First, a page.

Emma Trithart

“Make Art That Sells helped motivate me to keep making personal work outside of my comfort zone.”

Cause for celebration since MATS:

– Got signed for representation by Lemonade Illustration Agency

See more of Emma’s work on her website here.


Anne Bollman

Anne Bollman

“The most important thing I have learned so far in MATS is that creativity cannot be used up and that the more I use my creativity the better I get! In Lilla Rogers’ words, “Talent is not finite!””

Causes for celebration since MATS:

– Secured my first licensing deal with Oopsy Daisy

– Won the Print & Pattern Scholarship for The Art & Business of Surface Pattern Design

– Featured on Print & Pattern

– Will be in the upcoming issue #21 of UPPERCASE magazine’s Surface Pattern Design Guide

See more of Anne’s work on her website here.



Barbara Chotiner

“MATS has given me the courage to fully explore the creativity inside me. It has pushed me further than I have gone before, and with all the new work I am creating I feel very excited at what is to come in the future. I am using materials in combinations I had never explored before and the influence of MATS can be seen in much of my graphic design work as well.”

Cause for celebration since MATS:

– Two new illustration commissions

– Wall art featured in the Surface Pattern Design feature in the upcoming issue of Uppercase

See more of Barbara’s work on her website here.


Gaia Cornwall

“I learned so much from MATS, but the biggies for me were: “People buy your joy” and to find those people submit, submit, submit!– it’s a numbers game!“

Cause for celebration since MATS:

– A print of my mixed media piece, Elk on The Ridge, was selected to be sold by West Elm in collaboration with Minted

See more of Gaia’s work on her website here.


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Kathrin Legg

“I have learnt so much in MATS A and Bootcamp, particularly how to dissect a brief into small manageable parts by having fun with the minis and then focusing on the big assignment. I also learnt lots of hot tips on color and icons and to never shy away from a new challenge, no matter how scary it may seem at first!”

Cause for celebration since MATS:

See more of Kathrin’s work on her website here.


Patty Rybolt

Patty Rybolt

“I have grown so much through MATS A, MATS B and Bootcamp.”

Cause for celebration since MATS:

– Won a Spoonflower contest for fabric design

See more of Patty’s work on her website here.


Emma Schonenberg

Emma Schonenberg

“When I enrolled in MATS Part A I had no idea what an eye opener I was going to be! Let alone all the amazing things I learned, receiving input from my MATS mates and Mama Lilla. It felt like family and the funny thing is, going into the class (the very fist week) I thought it was going to be difficult because nobody knows anybody (on the most part) and are from all over the globe… But that ART-LOVE-CONNECTION is what makes all that family magic come to life!”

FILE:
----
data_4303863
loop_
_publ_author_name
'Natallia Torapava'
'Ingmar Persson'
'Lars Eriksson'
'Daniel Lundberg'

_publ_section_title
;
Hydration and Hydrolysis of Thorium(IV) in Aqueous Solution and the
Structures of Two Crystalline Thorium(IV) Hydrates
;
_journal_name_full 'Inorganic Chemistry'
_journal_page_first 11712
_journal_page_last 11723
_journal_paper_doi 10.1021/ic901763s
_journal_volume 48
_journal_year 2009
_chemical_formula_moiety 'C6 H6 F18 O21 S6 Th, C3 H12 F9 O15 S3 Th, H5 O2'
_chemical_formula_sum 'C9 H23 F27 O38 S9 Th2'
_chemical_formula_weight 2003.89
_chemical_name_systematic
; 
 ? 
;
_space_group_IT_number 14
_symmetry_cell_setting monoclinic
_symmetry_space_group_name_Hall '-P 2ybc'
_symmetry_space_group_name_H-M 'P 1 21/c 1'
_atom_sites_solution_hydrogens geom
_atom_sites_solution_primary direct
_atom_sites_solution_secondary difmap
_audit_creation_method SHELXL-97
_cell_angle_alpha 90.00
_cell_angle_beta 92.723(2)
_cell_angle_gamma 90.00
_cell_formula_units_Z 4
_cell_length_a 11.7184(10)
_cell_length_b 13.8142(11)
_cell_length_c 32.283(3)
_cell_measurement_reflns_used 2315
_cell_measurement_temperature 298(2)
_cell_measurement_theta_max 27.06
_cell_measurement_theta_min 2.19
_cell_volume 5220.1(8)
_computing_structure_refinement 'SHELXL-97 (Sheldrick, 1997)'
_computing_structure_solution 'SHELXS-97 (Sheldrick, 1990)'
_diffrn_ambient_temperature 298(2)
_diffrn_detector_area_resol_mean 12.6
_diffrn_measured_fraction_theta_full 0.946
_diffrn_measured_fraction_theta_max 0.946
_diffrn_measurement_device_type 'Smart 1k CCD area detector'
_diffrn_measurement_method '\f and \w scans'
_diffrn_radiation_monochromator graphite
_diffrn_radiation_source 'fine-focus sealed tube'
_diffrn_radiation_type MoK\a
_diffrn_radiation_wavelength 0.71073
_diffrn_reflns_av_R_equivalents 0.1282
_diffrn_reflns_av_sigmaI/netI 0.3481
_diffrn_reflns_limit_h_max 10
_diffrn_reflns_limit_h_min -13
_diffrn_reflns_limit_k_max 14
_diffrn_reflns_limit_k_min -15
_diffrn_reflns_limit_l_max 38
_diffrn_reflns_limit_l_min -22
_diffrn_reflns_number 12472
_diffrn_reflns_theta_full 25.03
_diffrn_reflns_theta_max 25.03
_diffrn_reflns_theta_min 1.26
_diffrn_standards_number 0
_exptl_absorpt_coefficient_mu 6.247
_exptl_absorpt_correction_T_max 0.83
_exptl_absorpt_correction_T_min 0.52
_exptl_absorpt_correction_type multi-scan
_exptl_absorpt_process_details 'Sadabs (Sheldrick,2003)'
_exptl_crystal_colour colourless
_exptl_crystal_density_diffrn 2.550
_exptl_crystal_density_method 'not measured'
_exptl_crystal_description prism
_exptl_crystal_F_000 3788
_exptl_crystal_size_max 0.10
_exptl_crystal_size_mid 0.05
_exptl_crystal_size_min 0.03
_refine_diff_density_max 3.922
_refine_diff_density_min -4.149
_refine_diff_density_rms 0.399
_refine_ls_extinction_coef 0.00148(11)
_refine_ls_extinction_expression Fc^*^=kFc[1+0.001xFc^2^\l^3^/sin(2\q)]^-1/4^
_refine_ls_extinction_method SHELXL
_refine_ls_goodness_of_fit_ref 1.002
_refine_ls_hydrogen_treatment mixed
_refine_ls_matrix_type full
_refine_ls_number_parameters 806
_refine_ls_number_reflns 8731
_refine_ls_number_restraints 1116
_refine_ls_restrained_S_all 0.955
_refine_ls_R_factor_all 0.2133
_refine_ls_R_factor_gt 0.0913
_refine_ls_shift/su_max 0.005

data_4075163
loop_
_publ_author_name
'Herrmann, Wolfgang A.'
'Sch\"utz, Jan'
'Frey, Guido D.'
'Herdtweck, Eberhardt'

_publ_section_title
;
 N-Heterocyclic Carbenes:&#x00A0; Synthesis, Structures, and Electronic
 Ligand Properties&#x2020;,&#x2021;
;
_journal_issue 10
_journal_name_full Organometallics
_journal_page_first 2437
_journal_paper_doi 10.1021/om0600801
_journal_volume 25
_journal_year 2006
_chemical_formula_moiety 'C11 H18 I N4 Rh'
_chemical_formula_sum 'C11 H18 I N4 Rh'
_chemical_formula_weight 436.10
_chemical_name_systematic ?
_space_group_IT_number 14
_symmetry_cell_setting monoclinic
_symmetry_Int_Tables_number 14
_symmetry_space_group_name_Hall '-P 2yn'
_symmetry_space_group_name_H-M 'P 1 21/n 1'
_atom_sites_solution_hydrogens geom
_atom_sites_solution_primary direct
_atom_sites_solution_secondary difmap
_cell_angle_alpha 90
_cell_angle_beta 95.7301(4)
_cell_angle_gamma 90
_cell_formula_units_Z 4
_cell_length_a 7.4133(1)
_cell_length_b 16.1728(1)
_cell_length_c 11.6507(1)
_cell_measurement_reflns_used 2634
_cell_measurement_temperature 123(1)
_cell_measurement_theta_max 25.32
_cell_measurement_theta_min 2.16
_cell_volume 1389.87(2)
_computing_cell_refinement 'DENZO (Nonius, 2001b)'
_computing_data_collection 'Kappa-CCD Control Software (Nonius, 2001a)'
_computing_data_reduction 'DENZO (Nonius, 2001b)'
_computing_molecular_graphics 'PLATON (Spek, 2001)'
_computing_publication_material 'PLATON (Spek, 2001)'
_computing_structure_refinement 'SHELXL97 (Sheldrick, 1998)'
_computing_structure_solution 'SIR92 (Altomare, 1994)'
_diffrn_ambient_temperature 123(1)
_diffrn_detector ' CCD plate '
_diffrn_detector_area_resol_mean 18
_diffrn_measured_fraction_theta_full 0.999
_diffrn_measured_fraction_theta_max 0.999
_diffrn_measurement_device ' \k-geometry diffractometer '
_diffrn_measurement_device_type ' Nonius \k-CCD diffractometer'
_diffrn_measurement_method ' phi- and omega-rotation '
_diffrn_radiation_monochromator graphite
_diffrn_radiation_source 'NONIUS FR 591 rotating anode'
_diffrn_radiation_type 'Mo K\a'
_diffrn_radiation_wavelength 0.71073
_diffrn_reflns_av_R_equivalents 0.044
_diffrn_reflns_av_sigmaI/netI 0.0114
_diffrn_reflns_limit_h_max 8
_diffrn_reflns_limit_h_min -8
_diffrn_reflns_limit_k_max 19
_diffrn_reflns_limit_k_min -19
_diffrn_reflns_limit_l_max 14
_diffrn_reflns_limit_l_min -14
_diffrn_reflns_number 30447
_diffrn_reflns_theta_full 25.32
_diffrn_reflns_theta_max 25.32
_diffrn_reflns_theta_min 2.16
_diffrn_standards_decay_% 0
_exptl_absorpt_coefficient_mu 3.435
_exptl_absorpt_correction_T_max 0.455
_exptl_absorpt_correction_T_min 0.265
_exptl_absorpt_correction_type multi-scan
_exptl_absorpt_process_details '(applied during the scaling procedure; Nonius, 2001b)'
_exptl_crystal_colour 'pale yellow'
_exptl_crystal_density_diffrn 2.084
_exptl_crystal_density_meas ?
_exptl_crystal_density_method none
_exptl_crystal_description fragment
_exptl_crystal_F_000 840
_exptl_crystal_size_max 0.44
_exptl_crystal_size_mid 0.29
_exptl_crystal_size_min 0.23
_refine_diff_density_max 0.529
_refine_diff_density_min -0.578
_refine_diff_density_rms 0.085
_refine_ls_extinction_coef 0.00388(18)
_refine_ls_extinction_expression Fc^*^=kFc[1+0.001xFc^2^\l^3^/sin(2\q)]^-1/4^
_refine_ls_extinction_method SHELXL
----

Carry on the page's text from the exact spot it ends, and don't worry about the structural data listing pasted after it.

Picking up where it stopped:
Cause for celebration since MATS:

– Wall art licensed by a Brazilian company and debuted at the ABUP Show in Sao Paolo this month

See more of Emma’s work on her client’s website here or on her Facebook page.



Margot Miller

“My biggest takeaway from the MATS classes is the importance of recognizing we are all on our own creative path so to just keeping working towards goals, and keep doing it joyfully!”

Cause for celebration since MATS:

– Greeting card featuring ornament assignment from MATS Part B licensed to Calypso Cards

See more of Margot’s work on her website here.



Reika Hunt

“There are so many things that I’ve learned in MATS, but I think the most important for me is the inspiration and motivation to make art and enjoy making art, which was so hard for me before I took the course.”

Causes for celebration since MATS:

– Licensed work for fabric

– In the top 10 of a Spoonflower fabric design competition

See more of Reika’s work on her website here.


Lauren Minco

Lauren Minco

“The most important thing I’ve learned from MATS is that you should make art you love rather than trying to fit into a style that is not ‘you’.”

Cause for celebration since MATS:

– Runner up in the Print & Pattern Design Scholarship for The Art and Business of Surface Pattern Design

See more of Lauren’s work on her website here.



Shannon Newlin

“What I learned the most was to find inspiration but take your own creative risks… I found a sense of relief and joy in this process.”

Cause for celebration since MATS:

– Will be in the upcoming issue #21 of UPPERCASE magazine’s Surface Pattern Design Guide

See more of Shannon’s work on her website here.



Linda Tordoff

“The most important things I learned in MATS were to just draw and have fun exploring a subject before you start thinking about the final design. Always go the extra mile with your designs, add one extra thing to turn it from good to great, and finally, check the design works thumbnail size.”

Cause for celebration since MATS:

– Now represented by Paper & Cloth Studio who contacted Linda after seeing her MATS Assignment Bootcamp cuckoo clock iPhone design

– My work will be shown at Surtex in May (with Paper & Cloth)

See more of Linda’s work on her website here.



Jan Avellana

“The most important thing I learned in MATS is to be you with a vengeance. Lilla and my MATS tribe of fellow artists have been

pivotal in helping me apply this one truth to my art because of their awesome support and encouragement!”